Part of the solution to focusing better is letting go of the strongly held “anti-focus” beliefs you may not even realize you have. Here are the top 5 that make us lose valuable time and keep us feeling swamped. And what you can do instead.
5 Focus Beliefs and How to Change Them
Belief: If I don’t do something as soon as I think of it, I’ll forget it. Antidote: Write it down on a running list you keep on your phone (or notebook) and do it after you finish what you’re working on. Don’t change tasks each time you remember something and don’t bog your brain down trying to remember this type of information. Write it on something and stay the course.
Belief: Working on a few things at once will help me get through my to-do list faster. Antidote: To see for yourself, this may take a leap of faith. You need to actually put the blinders on, ignore the other things needing to be done, and do only one-thing-at-a-time to see for yourself. Go ahead, set your stopwatch. Science is on your side.
Belief: Distractions of my choosing are okay, it’s the other ones that eat away at my time. Antidote: Micro-time losses add up over the course of the day regardless of whether we are consciously initiating them or not. Each time we stop what we’re doing to quickly zip off this email, check the notifications on our phone, or look up that one little thing, even if we are choosing to do so, we lose time transitioning back to our original task. Bottom line, fight the urges to interrupt your attention to what you’re doing. Squirrel!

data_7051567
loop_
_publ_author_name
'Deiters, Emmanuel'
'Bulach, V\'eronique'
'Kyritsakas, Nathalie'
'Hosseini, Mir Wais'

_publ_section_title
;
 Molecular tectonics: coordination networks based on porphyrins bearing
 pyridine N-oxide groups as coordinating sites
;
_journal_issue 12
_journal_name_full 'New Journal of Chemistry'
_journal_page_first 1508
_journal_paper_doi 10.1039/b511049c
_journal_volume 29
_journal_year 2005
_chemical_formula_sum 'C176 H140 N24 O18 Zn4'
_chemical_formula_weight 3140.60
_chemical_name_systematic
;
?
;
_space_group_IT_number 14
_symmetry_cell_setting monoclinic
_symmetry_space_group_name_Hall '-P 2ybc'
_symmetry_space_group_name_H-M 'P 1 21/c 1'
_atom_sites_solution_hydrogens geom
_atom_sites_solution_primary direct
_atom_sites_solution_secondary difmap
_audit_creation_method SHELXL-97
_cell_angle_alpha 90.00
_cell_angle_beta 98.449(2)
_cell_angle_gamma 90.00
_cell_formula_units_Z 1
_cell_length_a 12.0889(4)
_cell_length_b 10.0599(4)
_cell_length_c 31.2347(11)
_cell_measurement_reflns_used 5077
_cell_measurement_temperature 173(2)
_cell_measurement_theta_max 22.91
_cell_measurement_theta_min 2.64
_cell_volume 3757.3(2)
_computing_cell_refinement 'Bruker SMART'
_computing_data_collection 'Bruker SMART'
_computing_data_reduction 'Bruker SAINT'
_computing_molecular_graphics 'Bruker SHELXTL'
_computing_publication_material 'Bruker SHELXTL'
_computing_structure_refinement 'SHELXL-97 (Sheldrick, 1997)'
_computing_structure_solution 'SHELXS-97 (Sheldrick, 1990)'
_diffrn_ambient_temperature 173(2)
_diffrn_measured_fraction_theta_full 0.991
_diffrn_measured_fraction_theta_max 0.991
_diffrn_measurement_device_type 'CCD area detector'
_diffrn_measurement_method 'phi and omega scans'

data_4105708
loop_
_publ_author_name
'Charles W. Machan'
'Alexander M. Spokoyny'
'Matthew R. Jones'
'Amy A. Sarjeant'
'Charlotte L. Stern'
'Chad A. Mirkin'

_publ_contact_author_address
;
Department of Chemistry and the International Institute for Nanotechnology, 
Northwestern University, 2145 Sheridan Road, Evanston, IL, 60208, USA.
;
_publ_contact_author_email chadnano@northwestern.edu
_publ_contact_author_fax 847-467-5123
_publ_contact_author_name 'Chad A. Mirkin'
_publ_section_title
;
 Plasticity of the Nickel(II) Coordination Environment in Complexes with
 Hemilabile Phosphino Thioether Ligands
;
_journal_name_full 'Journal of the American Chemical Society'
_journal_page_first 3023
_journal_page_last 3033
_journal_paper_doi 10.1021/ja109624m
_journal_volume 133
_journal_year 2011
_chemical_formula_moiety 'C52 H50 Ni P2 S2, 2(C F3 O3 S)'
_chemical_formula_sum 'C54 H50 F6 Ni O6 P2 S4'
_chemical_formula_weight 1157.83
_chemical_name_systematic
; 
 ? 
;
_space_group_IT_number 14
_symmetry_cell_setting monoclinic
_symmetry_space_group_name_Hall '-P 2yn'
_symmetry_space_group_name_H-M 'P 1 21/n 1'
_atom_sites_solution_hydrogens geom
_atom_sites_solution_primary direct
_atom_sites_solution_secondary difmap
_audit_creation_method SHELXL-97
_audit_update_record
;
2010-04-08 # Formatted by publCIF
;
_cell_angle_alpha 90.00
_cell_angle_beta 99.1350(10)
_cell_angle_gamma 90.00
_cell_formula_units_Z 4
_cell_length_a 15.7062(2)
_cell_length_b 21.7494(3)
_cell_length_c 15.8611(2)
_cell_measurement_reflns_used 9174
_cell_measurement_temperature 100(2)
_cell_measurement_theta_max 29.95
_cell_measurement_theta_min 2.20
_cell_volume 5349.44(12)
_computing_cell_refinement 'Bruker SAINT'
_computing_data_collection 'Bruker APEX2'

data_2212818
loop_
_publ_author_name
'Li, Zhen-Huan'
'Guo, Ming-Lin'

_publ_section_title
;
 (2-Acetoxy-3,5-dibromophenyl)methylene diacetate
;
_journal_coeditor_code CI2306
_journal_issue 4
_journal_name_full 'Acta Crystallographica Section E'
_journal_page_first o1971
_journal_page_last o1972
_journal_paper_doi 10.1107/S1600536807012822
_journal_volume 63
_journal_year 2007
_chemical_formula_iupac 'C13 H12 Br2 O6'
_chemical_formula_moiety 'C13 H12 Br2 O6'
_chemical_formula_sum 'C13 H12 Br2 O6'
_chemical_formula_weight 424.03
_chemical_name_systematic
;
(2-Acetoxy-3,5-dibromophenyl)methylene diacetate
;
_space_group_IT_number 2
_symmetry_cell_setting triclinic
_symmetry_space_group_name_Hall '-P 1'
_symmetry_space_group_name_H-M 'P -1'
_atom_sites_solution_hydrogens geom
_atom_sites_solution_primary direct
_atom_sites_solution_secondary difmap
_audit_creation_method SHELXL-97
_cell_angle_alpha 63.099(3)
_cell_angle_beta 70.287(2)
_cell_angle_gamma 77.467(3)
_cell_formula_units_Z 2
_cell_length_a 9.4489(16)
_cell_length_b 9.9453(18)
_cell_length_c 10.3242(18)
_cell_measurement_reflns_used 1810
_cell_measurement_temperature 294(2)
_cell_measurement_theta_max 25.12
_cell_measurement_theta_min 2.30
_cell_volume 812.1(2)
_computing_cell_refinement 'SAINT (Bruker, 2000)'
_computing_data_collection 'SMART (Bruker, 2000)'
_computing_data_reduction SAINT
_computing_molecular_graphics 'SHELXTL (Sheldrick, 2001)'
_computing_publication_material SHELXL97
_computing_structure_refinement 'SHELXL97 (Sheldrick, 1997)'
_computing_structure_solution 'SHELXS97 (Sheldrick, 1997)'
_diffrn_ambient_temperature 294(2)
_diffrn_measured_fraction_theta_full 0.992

Belief: There’s not enough time in the day to do everything but I’ll pretend there is and waste energy on stressing about getting everything done! Antidote: Hate to get all tough love on you but you’ll truly benefit from coming to terms with reality here. Even if you have folks knocking down your door, when it’s literally not possible to get everything done, don’t get pulled into crazytown over it. Stress takes up valuable time and energy so allocate it wisely to things in your control. Take a deep breath and know your sense of what you can do is based on reality. Calmly press on forward.
Belief: I don’t know what to do first and since I need to do the absolute first thing first if I don’t know what that is, what do I do? Antidote: Do the hardest thing or the part that you are least looking forward doing first. If a priority order isn’t readily apparent, you’ll get a lot of bang for your buck with this strategy. Your plan B should be doing the thing at the top of your list. Your plan C should be doing them in alphabetical order. Plan D close your eyes and point to one and do it. Plan E…you get the point, just do something. When you continuously work on your list, prioritization becomes more apparent. It’s sorta like magic.
Huge to-do lists and distractions are here to stay. These 5 strategies will help you replace work-overwhelm with work-momentum!